The Resource Ross family correspondence

Ross family correspondence

Label
Ross family correspondence, 1861-1864
Title
Ross family correspondence
Inclusive dates
1861-1864
Creator
Contributor
Subject
Genre
Language
eng
Summary
  • Correspondence, 1861-1864, of the Ross family of Fluvanna County, Virginia, consisting mainly of letters from James Eastin Ross, Nathaniel Wheeler Ross, William Daniel Ross, and their cousin Richard P. White, soldiers in Company C, 14th Virginia Infantry, to the Rosses' mother, Frances H. Ross, and sisters, Lucy W. Ross, Mary Eliza Ross, and Nela F. Ross. The Rosses and White describe camp life, including their health, food, clothing, religion, and guard duty. They recount the movements of their regiment from Jamestown, Virginia; Mulberry Island (now Fort Eustis) and Land's End in Warwick County, Virginia; to Suffolk, Virginia; to the Peninsula campaign, including the battle of Seven Pines (Fair Oaks) and the Seven Days Battles; from the Maryland campaign and the battle of Antietam (Sharpsburg) to the battle of Fredericksburg to the campaign leading to the battle of Gettysburg. They also comment on other battles both in and outside of Virginia, including: Big Bethel, Virginia; the West Virginia campaigns of 1861-1862; first and second Bull Run (Manassas); Lexington, Missouri; Burnside's North Carolina expedition; Fort Donaldson (Tennessee) Monitor-Merrimack fight; Corinth, Mississippi; Morgan's Kentucky raid of 1862; Murfreesboro (Stones River), Tennessee; Vicksburg, Mississippi; Chancellorsville; Brandy Station; and the battle of Winchester, Virginia, in June 1863. They also discuss the Trent Affair when the United States Navy removed two Confederate diplomats from a British vessel
  • Letters comment on Union raids into Fluvanna County; the burning of Hampton, Virginia, by Confederate troops; a religious revival in camp; the use of African American labor in building fortifications and in company camps; and slaves in Fluvanna County. They mention various generals, including General John Magruder's ineptness; a brigade review by General George Pickett; the manuevers of General Jeb Stuart and his cavalry; the death of General Stonewall Jackson; and the military strategies of General Robert E. Lee. They mention President Abraham Lincoln and Union generals George McClellan and Joseph Hooker. Letters describe fraternization with Union troops while on picket duty and hopes for peace. They also discuss social life in Fluvanna County and in Richmond during the war. Other correspondents include Callie Bragg, James Brainard Taylor Bragg, John Micajah Bragg, R. J. Bragg, Benjamin C. Richardson, William P. Ryals, and Luther C. White. Also includes a letter, 22 January 1936 from J. Ross Perkins, nephew of the Ross brothers and donor, giving information on the brothers' fate in the Civil War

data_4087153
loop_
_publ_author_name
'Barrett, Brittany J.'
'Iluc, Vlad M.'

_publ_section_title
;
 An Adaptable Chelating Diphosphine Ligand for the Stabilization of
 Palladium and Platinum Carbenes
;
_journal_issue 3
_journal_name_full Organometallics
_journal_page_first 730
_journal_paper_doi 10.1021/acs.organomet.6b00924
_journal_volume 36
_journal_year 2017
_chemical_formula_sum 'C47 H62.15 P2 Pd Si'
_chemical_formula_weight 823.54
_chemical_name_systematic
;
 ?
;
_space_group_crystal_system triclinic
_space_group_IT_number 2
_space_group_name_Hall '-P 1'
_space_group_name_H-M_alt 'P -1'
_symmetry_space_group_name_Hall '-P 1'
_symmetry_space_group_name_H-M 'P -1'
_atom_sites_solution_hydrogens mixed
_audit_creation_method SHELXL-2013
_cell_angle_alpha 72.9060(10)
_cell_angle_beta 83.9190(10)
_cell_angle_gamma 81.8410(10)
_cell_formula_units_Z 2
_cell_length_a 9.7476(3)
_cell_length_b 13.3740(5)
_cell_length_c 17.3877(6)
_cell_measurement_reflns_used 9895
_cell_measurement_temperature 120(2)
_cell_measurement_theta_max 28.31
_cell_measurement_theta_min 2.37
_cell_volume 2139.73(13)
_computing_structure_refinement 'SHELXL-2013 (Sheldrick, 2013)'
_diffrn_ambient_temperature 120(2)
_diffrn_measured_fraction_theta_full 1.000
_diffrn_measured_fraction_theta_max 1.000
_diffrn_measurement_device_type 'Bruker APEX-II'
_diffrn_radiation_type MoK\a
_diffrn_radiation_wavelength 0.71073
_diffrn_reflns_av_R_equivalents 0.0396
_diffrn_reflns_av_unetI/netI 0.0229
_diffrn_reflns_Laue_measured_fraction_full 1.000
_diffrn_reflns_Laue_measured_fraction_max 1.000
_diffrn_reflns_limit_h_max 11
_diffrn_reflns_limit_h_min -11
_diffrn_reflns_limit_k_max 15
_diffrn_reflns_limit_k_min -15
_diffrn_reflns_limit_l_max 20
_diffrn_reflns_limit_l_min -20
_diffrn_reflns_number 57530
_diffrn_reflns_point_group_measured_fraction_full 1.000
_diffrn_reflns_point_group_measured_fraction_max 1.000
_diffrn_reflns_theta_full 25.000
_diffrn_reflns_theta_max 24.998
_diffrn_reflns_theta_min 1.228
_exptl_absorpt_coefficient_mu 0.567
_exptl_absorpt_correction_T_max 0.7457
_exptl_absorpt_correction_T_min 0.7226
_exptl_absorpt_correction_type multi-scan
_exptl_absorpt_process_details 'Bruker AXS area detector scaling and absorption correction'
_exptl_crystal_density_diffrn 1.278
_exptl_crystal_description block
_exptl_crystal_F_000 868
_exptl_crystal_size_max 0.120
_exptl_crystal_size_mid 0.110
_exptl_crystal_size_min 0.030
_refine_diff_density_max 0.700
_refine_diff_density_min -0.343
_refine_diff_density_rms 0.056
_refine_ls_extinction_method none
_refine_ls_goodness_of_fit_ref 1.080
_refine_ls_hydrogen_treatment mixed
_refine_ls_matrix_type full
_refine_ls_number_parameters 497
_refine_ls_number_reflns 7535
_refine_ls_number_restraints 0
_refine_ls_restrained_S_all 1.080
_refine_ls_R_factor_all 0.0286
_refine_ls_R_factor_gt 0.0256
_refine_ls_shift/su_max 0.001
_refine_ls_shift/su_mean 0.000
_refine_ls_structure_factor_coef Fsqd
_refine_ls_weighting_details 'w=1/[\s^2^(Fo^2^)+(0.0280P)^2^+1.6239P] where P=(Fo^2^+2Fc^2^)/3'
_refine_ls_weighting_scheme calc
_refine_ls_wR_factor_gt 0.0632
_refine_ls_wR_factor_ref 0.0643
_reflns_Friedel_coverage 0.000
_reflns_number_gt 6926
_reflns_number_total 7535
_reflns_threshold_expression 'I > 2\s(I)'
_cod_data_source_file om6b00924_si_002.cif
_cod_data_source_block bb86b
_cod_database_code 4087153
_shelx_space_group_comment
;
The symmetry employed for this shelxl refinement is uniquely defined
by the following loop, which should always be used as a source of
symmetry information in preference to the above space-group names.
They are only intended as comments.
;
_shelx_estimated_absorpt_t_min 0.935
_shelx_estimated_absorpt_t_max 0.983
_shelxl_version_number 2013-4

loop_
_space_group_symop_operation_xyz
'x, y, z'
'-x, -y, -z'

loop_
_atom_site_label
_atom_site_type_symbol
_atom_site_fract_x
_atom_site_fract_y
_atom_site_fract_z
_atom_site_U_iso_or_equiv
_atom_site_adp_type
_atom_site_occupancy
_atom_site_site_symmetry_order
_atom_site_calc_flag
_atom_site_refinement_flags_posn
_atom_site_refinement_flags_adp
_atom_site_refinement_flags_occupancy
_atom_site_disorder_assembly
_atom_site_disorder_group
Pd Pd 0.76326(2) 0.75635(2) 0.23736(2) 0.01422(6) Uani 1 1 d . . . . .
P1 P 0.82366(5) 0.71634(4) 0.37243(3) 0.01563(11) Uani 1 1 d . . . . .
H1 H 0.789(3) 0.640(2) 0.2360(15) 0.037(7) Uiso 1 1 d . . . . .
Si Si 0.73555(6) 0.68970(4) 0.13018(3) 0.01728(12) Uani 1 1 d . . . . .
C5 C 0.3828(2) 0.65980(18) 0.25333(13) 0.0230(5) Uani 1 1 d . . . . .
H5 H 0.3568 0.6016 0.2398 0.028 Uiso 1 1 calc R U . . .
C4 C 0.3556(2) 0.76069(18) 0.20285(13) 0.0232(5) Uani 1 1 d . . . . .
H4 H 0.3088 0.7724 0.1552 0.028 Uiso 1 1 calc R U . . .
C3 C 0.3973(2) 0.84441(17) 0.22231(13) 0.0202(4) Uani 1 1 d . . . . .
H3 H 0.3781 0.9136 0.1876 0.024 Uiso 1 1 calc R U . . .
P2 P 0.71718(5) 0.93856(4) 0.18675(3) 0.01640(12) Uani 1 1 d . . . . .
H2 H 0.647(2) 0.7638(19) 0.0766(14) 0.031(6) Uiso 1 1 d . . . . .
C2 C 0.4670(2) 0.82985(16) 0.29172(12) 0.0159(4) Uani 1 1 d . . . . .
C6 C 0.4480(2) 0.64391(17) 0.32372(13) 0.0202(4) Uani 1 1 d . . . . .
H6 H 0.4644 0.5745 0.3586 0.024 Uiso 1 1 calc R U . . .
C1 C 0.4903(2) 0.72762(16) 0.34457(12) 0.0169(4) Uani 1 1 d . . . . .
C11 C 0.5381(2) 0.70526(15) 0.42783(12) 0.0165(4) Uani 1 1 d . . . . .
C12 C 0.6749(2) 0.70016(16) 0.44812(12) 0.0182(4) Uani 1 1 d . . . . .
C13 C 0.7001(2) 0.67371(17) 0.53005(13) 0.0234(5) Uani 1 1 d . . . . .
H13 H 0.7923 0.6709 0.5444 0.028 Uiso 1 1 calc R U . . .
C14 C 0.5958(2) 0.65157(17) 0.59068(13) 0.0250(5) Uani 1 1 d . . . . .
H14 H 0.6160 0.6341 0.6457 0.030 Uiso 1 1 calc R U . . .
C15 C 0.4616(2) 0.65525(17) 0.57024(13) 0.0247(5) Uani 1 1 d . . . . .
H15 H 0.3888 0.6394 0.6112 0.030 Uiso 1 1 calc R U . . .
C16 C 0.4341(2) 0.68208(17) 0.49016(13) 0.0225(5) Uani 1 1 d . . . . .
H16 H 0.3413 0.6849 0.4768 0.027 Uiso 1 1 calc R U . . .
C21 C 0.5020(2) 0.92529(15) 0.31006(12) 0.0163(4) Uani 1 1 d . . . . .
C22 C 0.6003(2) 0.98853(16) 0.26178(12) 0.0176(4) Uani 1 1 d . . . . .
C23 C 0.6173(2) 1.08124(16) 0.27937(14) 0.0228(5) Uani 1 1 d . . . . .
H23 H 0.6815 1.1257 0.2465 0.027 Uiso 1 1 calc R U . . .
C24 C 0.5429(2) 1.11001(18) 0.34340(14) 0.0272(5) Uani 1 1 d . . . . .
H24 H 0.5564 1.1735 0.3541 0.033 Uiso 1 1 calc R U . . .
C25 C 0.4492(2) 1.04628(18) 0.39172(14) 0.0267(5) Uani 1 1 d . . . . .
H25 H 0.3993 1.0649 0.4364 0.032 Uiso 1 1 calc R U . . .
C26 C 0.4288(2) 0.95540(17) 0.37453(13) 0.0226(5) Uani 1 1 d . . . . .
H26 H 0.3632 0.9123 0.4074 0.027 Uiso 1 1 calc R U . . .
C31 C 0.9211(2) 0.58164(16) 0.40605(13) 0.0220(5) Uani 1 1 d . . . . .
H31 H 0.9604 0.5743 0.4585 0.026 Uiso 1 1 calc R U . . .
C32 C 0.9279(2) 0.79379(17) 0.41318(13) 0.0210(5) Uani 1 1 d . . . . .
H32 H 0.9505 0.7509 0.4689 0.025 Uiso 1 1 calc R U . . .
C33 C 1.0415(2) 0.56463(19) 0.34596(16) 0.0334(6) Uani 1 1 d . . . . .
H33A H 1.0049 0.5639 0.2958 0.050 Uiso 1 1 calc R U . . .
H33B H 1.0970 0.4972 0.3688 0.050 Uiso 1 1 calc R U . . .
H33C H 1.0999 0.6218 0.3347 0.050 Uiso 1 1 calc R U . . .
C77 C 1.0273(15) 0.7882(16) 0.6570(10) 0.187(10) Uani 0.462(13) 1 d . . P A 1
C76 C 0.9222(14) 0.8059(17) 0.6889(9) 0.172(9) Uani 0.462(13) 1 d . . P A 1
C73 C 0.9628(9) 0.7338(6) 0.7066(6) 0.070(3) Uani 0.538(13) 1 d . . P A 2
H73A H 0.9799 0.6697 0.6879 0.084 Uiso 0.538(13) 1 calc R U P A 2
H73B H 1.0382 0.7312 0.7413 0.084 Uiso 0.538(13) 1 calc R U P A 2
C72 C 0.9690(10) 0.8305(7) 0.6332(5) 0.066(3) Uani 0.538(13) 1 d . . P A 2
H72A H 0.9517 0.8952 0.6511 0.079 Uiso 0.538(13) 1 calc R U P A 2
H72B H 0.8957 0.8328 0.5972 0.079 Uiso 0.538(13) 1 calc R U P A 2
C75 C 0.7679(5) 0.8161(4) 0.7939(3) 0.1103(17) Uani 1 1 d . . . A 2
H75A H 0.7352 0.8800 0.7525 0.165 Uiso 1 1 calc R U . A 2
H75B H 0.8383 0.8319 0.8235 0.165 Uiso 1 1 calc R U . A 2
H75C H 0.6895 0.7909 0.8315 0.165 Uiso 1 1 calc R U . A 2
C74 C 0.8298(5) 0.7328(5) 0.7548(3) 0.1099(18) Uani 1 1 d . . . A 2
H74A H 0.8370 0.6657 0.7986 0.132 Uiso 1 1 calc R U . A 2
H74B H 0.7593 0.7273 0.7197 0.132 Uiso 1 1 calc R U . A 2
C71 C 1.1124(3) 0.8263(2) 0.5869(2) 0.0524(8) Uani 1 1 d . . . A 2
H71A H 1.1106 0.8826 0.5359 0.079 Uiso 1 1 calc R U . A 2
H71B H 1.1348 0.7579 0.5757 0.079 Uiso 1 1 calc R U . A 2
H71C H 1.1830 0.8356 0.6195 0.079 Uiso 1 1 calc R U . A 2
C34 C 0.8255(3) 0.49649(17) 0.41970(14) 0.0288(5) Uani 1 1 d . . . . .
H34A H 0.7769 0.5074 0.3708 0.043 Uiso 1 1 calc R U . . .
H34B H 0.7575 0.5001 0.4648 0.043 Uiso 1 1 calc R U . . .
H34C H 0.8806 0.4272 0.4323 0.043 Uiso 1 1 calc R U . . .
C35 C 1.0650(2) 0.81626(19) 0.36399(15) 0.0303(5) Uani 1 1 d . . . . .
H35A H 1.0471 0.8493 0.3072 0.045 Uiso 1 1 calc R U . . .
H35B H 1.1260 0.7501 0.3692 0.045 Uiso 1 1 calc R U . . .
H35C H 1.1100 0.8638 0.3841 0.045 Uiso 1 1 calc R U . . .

Member of
Action
  • Accessioned
  • Described
Biographical or historical data
  • James Ross (1791-1859) and Frances Hudson Loving Ross, married 22 February 1827) in Fluvanna County, Virginia, had six children. Their sons, James Eastin Ross (ca. 1834-1863), Nathaniel Wheeler Ross (ca. 1838-1863), and William David Ross (ca. 1837-1863) enlisted in Company C, 14th Virginia Infantry at the beginning of the Civil War. James Eastin Ross was a carpenter before the war, Nathaniel Wheeler Ross a farmer, and William Daniel Ross a manager. James Ross and William Ross were killed in Pickett's Charge at the battle of Gettysburg on 3 July 1863. Nathaniel Ross died of disease two months earlier, 2 April 1863, at the Ross home, in Wilmington, in Fluvanna County. Their sisters Cornelia F. Ross, Lucy W. Ross (1848-1921), and Mary Eliza Ross (1828-1872) remained at home. Mary Eliza Ross married James White (1824-1905). Lucy W. Ross married Philip D. Perkins (1845-1915). One of their children was Joseph Ross Perkins (1877-1949) who graduated with a degree in dentistry from the Medical School of the University of Virginia. He resided in Richmond, Virginia. Perkins and his wife Maggie Parrish Perkins (1884-1973) had at least one child. Perkins is buried in Oakwood Cemetery in Richmond.
  • The sons of Pleasant White (1810-1869) and Martha Loving White, Richard Pleasant White (ca. 1840-1864) and Luther C. White were cousin of the Ross brothers. A sergeant in Company C, 14th Virginia Infantry, Richard P. White was wounded 10 May 1864 at Chester Station, and died of his wounds five days later on 15 May. Luther C. White served in the 22nd Virginia battalion and was captured in 1863 at Falling Waters, Maryland, and was released in February 1865. William P. Ryals (ca. 1842-1863) of Company C died of disease 25 February 1863. Benjamin C. Richardson (ca. 1834-1862), a farmer who enlisted in Company C was killed at the battle of Seven Pines on 1 June 1862.
Cataloging source
Vi
Label
Ross family correspondence
Link
http://ead.lib.virginia.edu/vivaead/published/lva/vivadoc.pl?file=vi01120.xml
Note
Some items pulled for conservation needs. Photocopies have been supplied in their place
Arrangement
Chronological.
http://library.link/vocab/branchCode
  • The Library of Virginia
Cumulative index finding aids
Inventory
Extent
.225
Immediate source of acquisition
Perkins, Dr. J. Ross
http://library.link/vocab/recordID
000492813
Type of unit
cu. ft. (1 box)

Subject

Genre

Member of

Library Locations

    • Library of VirginiaBorrow it
      800 East Broad Street, Richmond, VA, 23219, US
      37.5415632 -77.4360805
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